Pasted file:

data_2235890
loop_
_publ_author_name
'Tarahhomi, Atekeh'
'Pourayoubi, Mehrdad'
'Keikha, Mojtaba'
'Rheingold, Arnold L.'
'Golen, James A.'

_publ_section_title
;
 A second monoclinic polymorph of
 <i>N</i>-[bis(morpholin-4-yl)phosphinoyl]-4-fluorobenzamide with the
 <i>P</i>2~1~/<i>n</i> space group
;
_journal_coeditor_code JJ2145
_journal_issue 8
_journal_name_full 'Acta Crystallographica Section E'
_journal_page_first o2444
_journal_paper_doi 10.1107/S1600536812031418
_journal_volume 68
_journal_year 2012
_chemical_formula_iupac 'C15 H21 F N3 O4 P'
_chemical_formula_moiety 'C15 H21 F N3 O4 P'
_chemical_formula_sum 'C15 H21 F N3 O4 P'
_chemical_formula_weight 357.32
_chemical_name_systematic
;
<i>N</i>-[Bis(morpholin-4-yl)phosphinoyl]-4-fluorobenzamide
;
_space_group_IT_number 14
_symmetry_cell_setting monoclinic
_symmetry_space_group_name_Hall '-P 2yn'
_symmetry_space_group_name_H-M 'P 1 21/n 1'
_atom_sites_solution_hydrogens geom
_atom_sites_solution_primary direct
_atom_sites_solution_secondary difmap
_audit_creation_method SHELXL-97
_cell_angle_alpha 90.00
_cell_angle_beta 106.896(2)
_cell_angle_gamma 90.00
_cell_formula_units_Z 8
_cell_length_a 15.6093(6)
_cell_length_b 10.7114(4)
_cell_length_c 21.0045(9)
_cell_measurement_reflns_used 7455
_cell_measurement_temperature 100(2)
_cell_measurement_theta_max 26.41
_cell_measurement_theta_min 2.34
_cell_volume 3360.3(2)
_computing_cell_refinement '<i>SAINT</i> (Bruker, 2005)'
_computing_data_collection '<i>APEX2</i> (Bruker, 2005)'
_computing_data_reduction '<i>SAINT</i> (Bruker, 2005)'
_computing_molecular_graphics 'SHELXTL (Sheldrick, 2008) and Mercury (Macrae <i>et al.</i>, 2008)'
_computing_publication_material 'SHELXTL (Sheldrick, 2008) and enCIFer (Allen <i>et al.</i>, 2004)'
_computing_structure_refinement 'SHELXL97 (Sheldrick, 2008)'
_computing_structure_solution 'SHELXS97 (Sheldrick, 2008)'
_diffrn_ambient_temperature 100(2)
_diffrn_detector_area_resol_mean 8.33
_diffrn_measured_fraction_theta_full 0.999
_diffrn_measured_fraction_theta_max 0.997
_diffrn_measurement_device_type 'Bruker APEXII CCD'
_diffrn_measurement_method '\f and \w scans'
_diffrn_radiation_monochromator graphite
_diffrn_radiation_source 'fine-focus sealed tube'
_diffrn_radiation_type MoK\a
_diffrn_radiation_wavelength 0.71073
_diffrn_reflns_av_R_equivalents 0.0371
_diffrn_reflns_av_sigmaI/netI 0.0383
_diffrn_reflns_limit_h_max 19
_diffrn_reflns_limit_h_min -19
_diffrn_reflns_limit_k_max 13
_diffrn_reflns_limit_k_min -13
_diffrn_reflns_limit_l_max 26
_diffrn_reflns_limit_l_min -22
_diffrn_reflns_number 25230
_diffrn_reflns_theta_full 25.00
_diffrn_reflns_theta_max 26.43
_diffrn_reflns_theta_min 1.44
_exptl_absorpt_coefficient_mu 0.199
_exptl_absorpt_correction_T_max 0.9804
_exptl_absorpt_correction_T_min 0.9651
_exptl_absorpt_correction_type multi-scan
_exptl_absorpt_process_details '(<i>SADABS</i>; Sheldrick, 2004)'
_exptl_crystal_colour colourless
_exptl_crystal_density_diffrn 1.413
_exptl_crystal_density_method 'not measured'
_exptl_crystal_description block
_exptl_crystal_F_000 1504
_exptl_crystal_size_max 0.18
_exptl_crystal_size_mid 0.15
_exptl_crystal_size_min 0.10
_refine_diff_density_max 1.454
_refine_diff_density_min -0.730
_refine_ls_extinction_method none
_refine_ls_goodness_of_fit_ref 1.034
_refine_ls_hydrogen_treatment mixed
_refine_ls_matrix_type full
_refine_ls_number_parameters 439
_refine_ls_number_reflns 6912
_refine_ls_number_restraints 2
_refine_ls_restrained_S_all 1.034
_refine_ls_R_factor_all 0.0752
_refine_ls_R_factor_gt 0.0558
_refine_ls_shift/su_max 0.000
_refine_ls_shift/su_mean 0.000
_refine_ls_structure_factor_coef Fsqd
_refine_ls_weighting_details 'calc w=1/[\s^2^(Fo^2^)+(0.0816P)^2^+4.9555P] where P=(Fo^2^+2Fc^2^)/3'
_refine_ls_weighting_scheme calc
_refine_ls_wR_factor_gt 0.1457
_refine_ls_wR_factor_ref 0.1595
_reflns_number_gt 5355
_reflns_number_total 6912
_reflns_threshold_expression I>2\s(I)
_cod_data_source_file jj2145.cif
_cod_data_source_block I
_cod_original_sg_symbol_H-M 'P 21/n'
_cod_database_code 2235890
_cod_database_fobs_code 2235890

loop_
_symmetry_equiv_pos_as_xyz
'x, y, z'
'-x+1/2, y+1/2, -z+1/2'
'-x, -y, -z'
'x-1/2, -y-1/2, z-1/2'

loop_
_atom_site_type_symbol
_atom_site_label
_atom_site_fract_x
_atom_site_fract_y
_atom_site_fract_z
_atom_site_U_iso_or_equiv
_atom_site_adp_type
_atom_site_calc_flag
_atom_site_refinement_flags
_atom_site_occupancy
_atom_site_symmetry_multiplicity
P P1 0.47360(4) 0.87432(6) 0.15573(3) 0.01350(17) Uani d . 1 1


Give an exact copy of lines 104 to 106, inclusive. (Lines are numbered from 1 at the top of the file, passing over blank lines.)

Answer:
_refine_ls_shift/su_max 0.000
_refine_ls_shift/su_mean 0.000
_refine_ls_structure_factor_coef Fsqd